The Constitution’s Taking Clause provides that government cannot conscript property to its own purposes without compensating the rightful owner for the value of what is taken. The most direct application of this principle is in cases of eminent domain, where the government takes title to a piece of land for some public purpose—or sometimes a not-so-public purpose. But the takings principle applies to other impositions on property rights as well, such as regulations that render a previously expensive piece of property valueless. Courts recognize that in these cases there is likewise an infringement on property rights in the name of the public good, and that such a public good should come at the expense of the public as a whole, not some particularly unlucky land owner.
The Supreme Court has repeatedly recognized the potential for these abuses and, in a series of cases beginning with 1987’s Nollan v. California Coastal Commission, it has demanded that permit requirements and development exactions bear some relationship to the actual impacts of the project. If one wishes to build an apartment building, its reasonable enough to say one should contribute to the public expense that creates when the municipality needs to build a new road to serve it. Requiring a landowner to pay for an unrelated project many miles away for the privilege of making perfectly legal improvements to their own property should be out of bounds.
But lower courts friendlier to acts of state extortion believe they have found a loophole: Nollan and its progeny dealt with specific ad hoc permitting requirements by local planning agencies. Where the legislature imposes the exaction as part of a general ordinance, however, these courts claim Nollan doesn’t apply. What principle of aggregation renders an act that is unconstitutional when applied to a specific person constitutional when applied to the public generally?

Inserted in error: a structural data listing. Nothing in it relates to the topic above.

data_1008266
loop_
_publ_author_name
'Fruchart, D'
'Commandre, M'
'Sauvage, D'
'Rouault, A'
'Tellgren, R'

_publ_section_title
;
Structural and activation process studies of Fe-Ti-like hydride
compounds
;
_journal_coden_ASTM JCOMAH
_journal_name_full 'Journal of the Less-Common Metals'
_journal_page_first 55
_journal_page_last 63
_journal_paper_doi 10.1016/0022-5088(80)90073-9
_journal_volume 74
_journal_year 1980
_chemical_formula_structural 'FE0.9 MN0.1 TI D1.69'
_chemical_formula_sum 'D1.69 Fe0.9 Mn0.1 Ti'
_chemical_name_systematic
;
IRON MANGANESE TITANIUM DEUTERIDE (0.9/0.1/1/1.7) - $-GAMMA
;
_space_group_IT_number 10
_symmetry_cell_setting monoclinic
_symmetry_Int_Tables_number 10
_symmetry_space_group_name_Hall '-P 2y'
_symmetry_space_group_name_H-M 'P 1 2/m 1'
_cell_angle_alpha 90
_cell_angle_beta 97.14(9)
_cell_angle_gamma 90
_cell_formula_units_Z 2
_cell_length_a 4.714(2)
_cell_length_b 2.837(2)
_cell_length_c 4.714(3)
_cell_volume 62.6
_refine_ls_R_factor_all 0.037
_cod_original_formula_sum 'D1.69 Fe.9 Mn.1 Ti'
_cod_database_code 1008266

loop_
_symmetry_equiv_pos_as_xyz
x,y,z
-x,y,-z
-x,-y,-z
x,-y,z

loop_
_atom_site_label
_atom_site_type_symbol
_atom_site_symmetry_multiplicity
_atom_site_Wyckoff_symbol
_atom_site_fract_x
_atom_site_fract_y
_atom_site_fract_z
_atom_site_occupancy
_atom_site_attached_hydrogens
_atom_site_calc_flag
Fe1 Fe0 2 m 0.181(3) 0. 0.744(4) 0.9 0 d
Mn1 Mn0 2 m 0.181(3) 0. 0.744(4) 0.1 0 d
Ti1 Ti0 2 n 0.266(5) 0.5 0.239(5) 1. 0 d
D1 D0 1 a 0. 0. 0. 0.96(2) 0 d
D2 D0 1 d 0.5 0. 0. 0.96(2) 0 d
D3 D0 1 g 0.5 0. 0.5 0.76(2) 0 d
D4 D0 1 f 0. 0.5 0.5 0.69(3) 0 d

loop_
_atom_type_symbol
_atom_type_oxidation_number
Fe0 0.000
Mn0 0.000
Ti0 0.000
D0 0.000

Such was the fate of William Dabbs. Anne Arundel County, Maryland required him to pay an “impact fee” to build a house on a piece of property he owned. Ostensibly, this fee was to compensate for the costs of new development on “public schools, transportation, and public safety,” but a brief glace at the ordinance demonstrates that this pretext is illusory: rather than charging, say, per unit of new development, the fee is based on the size of the house. A family living in a 3,000-square-foot house does not, on average, use more public schooling or transportation than a family in a 2,000-square-foot house (if anything, arguably the opposite), but under the ordinance it is charged more. This therefore represents an attempt to raise general revenue on the backs of disfavored individuals—precisely the evil the Takings Clause is supposed to prevent.
Dabbs has filed a petition asking the Supreme Court to hear his case and affirm that takings performed by ordinance are no less offensive to the Constitution than takings performed ad hoc. Cato, joined by the Reason Foundation, has filed a brief encouraging the Court to take the case.
New development is often opposed by a coalition of vested interests, be they governments like Anne Arundel County who demand their cut or environmental activists who live in perpetual fear of paving paradise to put up a parking lot. Thankfully, the Constitution recognizes that property rights are central to the liberty of citizens and should not be enjoyed at the sufferance of ninnying NIMBYsim. The Supreme Court should take Dabbs’ case and reaffirm that these protections cannot be circumvented by legislative gamesmanship.